Have a casual chat about robotics and AI, and the conversation will almost inevitably lead to a debate about whether these emerging technologies are poised to replace human workers sector by sector, vertical by vertical, and ultimately usher in waves of mass unemployment and economic turmoil.
Now, the basic premise of machines replacing human labor — and the associated concerns about the side effects of technological progress — are not new.
Indeed, the drums of fear over automation have been beating for a long while. As early as in 19th century England, textile workers whose craftsmanship was being replaced by machines in the midst of the Industrial Revolution were destroying textile equipment as protest.
The tech-optimist might point to the many signs of progress as a result of new tech — falling maternal death rates, lower poverty, higher literacy etc., and posit that modern techphobia is just the same old frothing nonsense of archaic fears applied to smartphones and robot arms.
They might also say that technological advances have affected the tides of change for millennia, that with each wave of invention are the inevitable societal shifts which result in some losing their livelihoods and others gaining fabulous wealth. Yet, these are merely the mechanics of progress. Society remains unbroken, its fabric stretched but not torn, and we move on, we adapt.
Granted, the Industrial Revolution is somewhat infamous for an appalling record in regards to human rights and environmental standards, and the rural artisan textile master did get replaced by machines. But undeniable is the fact that the technological advancements of the time nonetheless brought about consistent growth in the standard of living and average incomes.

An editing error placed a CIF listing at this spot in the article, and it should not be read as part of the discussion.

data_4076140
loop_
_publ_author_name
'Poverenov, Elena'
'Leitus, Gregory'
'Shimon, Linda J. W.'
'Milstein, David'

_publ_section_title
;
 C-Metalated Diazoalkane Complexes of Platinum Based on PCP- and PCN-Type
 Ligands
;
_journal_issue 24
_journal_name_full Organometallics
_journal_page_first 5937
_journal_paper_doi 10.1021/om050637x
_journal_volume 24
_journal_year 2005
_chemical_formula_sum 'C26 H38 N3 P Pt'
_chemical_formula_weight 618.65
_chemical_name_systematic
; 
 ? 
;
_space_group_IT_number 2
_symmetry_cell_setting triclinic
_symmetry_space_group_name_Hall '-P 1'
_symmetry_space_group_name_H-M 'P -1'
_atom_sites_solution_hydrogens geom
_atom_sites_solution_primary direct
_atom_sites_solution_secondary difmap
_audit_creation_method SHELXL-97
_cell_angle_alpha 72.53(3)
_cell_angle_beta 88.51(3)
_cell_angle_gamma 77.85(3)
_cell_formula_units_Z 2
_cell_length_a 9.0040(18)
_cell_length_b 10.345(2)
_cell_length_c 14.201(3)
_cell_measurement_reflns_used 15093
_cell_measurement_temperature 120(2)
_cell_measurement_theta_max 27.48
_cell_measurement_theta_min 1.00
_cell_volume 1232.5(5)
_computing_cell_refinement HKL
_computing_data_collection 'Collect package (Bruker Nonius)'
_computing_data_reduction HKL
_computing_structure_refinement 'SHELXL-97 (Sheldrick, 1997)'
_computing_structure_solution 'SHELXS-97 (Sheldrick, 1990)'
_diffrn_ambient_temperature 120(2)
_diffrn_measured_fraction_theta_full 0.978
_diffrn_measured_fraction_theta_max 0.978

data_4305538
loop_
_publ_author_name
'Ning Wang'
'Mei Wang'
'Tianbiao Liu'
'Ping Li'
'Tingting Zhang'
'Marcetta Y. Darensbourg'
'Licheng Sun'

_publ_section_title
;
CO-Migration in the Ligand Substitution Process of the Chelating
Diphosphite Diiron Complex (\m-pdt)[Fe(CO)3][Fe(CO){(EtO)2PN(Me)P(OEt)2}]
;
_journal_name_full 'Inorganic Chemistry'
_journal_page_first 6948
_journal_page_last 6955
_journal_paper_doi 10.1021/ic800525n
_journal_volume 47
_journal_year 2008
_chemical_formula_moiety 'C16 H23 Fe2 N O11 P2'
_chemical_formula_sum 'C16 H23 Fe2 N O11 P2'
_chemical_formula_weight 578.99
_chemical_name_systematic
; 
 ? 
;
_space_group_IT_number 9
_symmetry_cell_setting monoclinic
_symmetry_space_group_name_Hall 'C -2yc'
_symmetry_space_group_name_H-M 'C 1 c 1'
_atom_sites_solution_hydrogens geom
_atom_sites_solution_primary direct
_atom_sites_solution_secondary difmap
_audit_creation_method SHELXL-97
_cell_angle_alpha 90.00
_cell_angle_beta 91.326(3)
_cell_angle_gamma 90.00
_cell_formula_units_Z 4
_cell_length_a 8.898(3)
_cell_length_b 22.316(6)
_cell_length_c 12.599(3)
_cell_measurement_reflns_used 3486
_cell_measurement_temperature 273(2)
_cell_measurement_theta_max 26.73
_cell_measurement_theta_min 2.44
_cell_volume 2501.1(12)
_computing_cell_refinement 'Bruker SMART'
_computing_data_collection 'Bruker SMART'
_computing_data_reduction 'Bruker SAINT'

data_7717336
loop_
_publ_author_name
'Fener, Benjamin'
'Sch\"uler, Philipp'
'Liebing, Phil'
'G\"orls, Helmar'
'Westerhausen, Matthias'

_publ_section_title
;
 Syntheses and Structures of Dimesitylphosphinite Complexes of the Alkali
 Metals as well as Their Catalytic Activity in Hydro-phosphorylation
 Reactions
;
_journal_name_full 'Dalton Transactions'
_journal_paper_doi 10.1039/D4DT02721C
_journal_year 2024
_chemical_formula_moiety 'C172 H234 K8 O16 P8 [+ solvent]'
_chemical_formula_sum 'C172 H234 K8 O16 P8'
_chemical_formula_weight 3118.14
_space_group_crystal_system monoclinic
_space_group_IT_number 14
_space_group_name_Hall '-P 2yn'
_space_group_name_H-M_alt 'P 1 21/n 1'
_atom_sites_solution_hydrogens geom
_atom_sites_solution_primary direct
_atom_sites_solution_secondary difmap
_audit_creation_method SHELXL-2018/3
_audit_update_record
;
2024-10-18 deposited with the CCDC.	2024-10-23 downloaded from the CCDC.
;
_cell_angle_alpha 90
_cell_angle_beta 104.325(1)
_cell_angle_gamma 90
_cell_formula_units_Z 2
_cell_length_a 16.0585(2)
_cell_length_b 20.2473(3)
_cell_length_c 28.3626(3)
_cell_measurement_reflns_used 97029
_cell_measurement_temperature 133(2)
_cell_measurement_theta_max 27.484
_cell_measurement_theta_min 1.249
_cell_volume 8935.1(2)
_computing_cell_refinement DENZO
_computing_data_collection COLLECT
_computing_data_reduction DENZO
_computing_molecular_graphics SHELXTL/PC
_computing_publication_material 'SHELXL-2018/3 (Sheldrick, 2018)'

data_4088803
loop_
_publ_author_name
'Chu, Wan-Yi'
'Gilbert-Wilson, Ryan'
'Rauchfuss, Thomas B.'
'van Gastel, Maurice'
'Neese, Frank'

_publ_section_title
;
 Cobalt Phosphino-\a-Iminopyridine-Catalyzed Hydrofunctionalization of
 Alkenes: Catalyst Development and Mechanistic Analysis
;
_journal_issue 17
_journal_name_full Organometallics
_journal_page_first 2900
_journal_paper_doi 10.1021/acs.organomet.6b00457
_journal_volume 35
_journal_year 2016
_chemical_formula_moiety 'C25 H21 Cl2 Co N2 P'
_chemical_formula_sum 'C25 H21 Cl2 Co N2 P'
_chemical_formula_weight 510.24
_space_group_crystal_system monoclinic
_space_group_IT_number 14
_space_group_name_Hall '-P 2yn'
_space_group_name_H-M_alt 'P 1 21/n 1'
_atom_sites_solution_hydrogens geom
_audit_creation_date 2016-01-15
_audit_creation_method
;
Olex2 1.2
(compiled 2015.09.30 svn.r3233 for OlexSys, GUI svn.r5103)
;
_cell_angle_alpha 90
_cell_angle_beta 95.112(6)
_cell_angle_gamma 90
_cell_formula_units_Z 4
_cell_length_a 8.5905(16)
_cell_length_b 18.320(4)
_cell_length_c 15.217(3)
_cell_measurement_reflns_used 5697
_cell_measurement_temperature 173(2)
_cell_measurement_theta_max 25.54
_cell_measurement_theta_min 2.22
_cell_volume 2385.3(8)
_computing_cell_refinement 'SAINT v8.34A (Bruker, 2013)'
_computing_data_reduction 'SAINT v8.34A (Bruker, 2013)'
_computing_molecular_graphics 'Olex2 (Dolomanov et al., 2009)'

So the question isn’t whether rapid technological change also holds large social costs, the question is whether we ought to continue stomaching the painful side effects of ‘progress’, and whether such effects are inevitable.
Taxmen, the saviors.
One potential solution that has been proposed is the age old response of all bureaucracies: tax. We tax human workers now, so it follows that we should be taxing the robotic counterparts which take over those roles, the argument goes.
The revenues from such a robot tax would be funnelled into welfare and re-education programs to retrain the replaced workers and prepare them for different jobs. Sometimes, the idea is floated to use these taxes to fuel a universal income tax, so we can usher in a Keynesian three day work week where we spend our leisure time pursuing more artistic and fulfilling avenues.
The counterargument often comes from concerns over the pace of innovation. By taxing robots, or removing those tax incentives to build them, innovation will slow because companies will be less interested in making the R&D investments necessary to catalyze these industries. Besides, many robotics companies are building co-bots, or robots that work alongside humans so people are freed to do more interesting and productive tasks while their robot buddies take care of the more mundane chores.
But the fear is that what is seen as “productivity enhancements” like co-bots are only precursors to full blown replacement. Looking at the historic precedents of how new technologies affect the labor market, it seems a little naive to suggest that such drastic changes to the fundamental tools of economic productivity won’t result in similarly fundamental changes in economic structures.
With regard to the pace of innovation, it is a matter of balance as with any other policy. Adding too many tax burdens and bureaucratic hurdles may indeed slow the advance of R&D — though that may not be altogether a bad thing, as it could give some more time to prepare for the resulting economic shifts — but it would be both callous and cruel to deign technological progress as too important a goal as to disregard the fortunes of those who would end up shouldering the impacts.